2.4: By 2030, ensure sustainable food production systems and implement resilient agricultural practices that increase productivity and production, that help maintain ecosystems, that strengthen capacity for adaptation to climate change, extreme weather, drought, flooding and other disasters and that progressively improve land and soil quality

3.4: By 2030, reduce by one third premature mortality from non-communicable diseases through prevention and treatment and promote mental health and well-being

6.4: By 2030, substantially increase water-use efficiency across all sectors and ensure sustainable withdrawals and supply of freshwater to address water scarcity and substantially reduce the number of people suffering from water scarcity.

12.8: By 2030, ensure that people everywhere have the relevant information and awareness for sustainable development and lifestyles in harmony with nature

13.3: Improve education, awareness-raising and human and institutional capacity on climate change mitigation, adaptation, impact reduction and early warning

15.2: By 2020, promote the implementation of sustainable management of all types of forests, halt deforestation, restore degraded forests and substantially increase afforestation and reforestation globally

15.5: Take urgent and significant action to reduce the degradation of natural habitats, halt the loss of biodiversity and, by 2020, protect and prevent the extinction of threatened species


You needn't become a die-hard vegetarian - going meat-free for a few days isn't too tough and is a great start. Then you can use the money you'll have saved on buying some free-range or organic meat when it's time to treat yourself.

Here are some handy recipe books and resources to get you going:

Yotam Ottolenghi's 'Plenty' is a fantastic selection of vegetarian recipes bursting with flavour.

Less Meat, More Veg is another classic recipe book to help you cook up a hearty vegetarian storm.

National Vegetarian Week have a wealth of recipe suggestions on their site, many from the good old Hairy Bikers.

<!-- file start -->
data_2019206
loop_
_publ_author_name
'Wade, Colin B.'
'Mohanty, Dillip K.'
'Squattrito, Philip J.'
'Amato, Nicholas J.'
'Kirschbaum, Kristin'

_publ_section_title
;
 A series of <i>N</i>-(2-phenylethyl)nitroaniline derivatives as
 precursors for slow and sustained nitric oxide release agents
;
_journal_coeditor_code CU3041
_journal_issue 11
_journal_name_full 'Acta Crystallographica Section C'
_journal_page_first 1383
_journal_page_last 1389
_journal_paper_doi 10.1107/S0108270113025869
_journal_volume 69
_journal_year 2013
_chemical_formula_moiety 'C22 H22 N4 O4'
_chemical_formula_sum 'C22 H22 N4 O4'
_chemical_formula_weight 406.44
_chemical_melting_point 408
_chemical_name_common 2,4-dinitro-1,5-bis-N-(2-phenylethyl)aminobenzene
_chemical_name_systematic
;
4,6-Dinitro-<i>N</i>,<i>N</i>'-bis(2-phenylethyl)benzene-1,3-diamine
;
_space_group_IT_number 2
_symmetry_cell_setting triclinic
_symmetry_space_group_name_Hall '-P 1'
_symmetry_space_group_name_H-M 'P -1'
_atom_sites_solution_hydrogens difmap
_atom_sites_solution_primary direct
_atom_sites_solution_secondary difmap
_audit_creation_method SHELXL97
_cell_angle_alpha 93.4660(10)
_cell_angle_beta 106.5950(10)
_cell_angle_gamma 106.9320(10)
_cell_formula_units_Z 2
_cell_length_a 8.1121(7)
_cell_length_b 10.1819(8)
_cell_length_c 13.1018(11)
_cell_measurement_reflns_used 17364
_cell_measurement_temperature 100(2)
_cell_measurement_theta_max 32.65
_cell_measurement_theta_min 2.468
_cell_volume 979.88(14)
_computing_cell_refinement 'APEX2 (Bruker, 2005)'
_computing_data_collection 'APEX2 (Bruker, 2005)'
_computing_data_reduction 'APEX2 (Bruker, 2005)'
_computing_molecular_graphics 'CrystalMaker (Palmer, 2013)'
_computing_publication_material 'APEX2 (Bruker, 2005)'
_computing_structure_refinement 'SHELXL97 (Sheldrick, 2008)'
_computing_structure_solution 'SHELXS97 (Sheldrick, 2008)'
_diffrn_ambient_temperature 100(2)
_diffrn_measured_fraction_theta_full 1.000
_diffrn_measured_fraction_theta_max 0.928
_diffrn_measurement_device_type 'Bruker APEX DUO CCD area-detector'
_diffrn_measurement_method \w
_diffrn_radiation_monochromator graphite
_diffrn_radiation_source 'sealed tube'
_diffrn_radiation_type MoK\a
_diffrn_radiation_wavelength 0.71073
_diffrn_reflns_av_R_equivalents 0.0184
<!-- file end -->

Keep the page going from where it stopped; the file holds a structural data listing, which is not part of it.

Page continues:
• To ease the transition, why not have fresh veg delivered to your doorstep? Organic veg box schemes like Riverford are super handy.

• Check out Stylist's list of the 30 must-visit vegetarian restaurants around the UK.

Success Stories


in total



Encouraged much more imaginative cooking.

Very easy as I choose my meals or ingredients in advance, and it’s better for my health anyway so not difficult at all.

Not one single scrap of meat was eaten. INCLUDING Christmas day.

I loved eating less meat and have enjoyed having more fish in my diet. Definitely keeping it up.

Found it made me more aware of how much CO2 I was consuming when eating meat and definitely felt healthier eating more veg meals.

It's actually incredibly easy to do once you use your imagination a little and check out some new recipes!

I think I'll eat more veggie meals from now on so thanks for helping me make the change!

I found it really useful to have this in mind when I was eating out and shopping. I have been virtually meat free for weeks/months now and feeling loads better for it.

I actually went fully vegetarian for the period of lent. Am now back on meat but will definitely cut down the amount I eat each week.

I found it quite easy by replacing my meat with meat free product and fish, which I will be doing from now on. Thank you for your support.

I went completely vegetarian from the beginning of my first pledge until the 26th of April! Meat is most definitely now a treat, I now only really eat meat if it's been bought and cooked for me by someone else! I feel healthier and save money by eating less meat. Delicious results x